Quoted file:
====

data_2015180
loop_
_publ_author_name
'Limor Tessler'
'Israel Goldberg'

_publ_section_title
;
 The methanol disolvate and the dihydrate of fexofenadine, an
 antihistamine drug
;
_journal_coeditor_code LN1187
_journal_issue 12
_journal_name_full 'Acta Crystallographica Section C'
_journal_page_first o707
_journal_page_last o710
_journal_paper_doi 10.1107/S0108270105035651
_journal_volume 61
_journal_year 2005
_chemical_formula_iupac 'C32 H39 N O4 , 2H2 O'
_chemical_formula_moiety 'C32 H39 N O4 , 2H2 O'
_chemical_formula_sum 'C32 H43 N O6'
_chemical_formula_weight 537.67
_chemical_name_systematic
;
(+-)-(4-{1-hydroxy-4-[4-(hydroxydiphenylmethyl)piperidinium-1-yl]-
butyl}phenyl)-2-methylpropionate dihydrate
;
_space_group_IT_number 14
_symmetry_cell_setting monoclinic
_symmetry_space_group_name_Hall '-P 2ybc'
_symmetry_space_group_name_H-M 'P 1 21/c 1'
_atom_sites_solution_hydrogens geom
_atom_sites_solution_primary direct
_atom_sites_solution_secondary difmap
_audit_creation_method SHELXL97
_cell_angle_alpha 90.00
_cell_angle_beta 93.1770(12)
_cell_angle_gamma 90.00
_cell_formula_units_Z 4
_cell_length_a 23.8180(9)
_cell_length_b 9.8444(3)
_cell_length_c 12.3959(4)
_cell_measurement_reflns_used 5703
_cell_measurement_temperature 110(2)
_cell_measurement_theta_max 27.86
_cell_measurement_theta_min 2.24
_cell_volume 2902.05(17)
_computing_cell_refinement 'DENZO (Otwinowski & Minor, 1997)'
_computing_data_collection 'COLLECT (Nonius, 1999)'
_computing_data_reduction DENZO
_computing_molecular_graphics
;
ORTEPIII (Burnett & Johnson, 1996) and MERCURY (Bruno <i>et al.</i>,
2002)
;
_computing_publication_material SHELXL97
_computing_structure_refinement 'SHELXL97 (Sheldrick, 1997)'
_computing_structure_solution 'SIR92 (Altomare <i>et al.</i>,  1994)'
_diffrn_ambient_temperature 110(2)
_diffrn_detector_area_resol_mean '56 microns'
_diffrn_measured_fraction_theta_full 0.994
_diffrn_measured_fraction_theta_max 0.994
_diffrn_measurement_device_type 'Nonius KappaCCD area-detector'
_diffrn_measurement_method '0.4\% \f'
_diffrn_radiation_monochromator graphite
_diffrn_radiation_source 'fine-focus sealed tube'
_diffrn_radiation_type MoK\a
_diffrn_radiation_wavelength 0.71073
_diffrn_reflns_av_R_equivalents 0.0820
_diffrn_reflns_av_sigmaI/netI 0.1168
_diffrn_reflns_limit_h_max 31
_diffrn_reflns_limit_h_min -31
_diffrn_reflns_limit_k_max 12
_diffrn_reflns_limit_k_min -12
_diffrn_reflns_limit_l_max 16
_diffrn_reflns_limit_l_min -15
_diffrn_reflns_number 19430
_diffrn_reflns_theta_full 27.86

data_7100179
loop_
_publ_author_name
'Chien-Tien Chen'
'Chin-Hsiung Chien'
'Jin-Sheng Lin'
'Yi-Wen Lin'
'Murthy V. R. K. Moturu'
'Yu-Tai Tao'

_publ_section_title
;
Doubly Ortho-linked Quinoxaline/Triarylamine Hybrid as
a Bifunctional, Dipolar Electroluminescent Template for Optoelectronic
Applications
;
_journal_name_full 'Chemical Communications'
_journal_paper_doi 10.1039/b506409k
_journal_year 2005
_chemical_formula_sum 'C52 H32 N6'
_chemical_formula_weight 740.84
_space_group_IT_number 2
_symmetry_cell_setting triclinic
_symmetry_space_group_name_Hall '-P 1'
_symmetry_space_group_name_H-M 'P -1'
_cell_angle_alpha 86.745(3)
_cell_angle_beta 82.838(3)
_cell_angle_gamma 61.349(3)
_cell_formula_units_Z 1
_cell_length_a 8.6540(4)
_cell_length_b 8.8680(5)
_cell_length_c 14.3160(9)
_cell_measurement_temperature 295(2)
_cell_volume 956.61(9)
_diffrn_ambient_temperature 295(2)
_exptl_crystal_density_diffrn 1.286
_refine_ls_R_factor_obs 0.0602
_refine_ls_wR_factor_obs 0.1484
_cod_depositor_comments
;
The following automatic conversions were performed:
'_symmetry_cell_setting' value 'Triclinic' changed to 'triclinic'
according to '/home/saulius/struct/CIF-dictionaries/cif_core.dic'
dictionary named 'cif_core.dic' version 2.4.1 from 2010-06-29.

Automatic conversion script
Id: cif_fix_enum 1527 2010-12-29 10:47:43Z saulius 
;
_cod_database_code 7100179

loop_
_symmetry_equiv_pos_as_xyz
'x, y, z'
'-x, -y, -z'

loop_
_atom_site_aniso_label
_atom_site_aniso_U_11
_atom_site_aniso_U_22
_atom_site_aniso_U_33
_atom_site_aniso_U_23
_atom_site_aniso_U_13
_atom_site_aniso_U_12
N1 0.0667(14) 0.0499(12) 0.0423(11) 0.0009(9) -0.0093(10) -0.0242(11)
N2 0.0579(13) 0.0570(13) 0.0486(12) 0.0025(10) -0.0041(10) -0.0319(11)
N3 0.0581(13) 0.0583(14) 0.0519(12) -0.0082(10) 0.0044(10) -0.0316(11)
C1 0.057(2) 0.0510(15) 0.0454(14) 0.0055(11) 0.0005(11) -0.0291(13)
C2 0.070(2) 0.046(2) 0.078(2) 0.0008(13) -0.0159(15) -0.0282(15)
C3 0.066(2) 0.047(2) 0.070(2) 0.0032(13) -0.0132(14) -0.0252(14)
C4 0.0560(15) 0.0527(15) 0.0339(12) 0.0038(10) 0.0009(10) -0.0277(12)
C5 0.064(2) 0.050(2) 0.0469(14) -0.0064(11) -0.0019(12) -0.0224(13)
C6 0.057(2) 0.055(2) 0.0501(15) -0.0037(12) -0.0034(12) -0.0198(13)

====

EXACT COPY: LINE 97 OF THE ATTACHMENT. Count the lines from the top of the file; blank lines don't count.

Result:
_chemical_formula_sum 'C52 H32 N6'